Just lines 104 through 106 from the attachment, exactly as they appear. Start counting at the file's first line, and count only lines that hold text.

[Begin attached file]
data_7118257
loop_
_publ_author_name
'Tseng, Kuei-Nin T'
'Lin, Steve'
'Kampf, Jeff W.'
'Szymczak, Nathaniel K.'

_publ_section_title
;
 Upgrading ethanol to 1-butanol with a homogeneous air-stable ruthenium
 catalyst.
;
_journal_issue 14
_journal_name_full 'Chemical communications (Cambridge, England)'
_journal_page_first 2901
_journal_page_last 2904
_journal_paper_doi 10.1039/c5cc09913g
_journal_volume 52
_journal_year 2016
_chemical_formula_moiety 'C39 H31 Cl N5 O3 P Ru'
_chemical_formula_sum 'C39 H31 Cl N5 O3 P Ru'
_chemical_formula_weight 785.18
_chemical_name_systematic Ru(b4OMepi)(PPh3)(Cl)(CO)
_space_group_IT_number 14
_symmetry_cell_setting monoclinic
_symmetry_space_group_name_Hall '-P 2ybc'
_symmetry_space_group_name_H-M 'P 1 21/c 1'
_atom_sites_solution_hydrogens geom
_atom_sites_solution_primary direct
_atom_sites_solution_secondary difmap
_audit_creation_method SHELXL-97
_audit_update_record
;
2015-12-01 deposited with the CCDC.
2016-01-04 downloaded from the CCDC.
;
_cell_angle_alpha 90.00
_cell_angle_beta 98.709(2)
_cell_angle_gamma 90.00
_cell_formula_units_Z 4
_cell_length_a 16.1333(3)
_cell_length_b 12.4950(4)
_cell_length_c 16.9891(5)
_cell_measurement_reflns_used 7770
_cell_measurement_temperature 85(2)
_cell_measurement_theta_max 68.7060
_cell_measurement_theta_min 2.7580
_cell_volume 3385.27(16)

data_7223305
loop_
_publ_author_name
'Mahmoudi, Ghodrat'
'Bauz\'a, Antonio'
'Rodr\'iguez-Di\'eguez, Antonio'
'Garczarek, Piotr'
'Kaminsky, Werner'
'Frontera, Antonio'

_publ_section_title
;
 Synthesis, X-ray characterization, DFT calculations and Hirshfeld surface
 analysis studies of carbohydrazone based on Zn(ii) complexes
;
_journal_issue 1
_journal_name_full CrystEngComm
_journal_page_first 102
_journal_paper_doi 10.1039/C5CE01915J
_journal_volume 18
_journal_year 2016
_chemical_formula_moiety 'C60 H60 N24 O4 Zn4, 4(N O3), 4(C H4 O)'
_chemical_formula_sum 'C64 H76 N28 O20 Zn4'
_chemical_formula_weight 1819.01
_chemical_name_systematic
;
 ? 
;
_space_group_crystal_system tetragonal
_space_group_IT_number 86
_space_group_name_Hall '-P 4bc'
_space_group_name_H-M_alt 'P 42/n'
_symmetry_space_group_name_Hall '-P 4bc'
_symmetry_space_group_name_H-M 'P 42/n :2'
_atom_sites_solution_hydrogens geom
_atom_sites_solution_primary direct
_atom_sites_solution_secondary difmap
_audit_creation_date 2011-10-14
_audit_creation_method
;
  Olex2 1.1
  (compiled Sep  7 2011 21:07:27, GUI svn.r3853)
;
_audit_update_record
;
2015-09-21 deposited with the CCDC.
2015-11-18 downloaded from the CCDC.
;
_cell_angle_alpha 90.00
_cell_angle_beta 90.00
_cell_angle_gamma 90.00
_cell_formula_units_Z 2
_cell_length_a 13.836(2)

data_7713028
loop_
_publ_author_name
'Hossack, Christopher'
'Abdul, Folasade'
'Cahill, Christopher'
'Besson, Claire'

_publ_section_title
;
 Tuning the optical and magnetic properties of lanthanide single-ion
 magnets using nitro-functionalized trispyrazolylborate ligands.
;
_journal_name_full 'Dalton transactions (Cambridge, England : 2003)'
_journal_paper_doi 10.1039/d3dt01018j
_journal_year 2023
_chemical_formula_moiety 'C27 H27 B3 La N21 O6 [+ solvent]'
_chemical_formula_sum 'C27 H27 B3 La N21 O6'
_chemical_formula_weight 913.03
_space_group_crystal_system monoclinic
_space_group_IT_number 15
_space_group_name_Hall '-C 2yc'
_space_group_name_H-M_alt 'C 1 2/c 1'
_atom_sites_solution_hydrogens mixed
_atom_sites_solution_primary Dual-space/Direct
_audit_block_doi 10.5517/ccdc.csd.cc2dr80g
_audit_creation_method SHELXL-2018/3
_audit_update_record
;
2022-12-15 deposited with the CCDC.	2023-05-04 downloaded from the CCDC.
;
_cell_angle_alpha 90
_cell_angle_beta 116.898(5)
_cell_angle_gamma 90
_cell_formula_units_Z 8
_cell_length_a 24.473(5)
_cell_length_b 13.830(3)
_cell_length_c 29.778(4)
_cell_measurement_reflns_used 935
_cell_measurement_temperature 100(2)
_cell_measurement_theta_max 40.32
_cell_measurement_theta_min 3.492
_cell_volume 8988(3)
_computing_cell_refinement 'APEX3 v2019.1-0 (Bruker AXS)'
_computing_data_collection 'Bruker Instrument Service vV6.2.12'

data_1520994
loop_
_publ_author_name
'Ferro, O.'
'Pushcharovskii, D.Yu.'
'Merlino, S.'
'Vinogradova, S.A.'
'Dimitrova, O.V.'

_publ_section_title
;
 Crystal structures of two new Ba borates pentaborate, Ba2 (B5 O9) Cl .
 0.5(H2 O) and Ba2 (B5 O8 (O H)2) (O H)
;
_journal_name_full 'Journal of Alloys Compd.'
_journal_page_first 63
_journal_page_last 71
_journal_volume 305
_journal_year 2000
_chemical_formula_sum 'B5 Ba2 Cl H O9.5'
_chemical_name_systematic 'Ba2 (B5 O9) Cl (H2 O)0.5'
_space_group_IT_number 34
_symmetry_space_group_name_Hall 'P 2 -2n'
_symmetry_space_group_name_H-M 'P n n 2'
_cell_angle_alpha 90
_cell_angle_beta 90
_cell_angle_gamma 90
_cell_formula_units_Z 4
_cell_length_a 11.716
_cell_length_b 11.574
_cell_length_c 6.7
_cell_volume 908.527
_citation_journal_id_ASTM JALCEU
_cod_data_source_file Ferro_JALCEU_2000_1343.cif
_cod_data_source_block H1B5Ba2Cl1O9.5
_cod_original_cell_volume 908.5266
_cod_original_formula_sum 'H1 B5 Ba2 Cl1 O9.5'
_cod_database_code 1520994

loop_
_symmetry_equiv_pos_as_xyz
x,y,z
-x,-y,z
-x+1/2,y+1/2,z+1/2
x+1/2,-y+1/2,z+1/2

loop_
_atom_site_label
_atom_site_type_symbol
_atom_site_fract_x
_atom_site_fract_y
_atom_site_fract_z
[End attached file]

'Hossack, Christopher'
'Abdul, Folasade'
'Cahill, Christopher'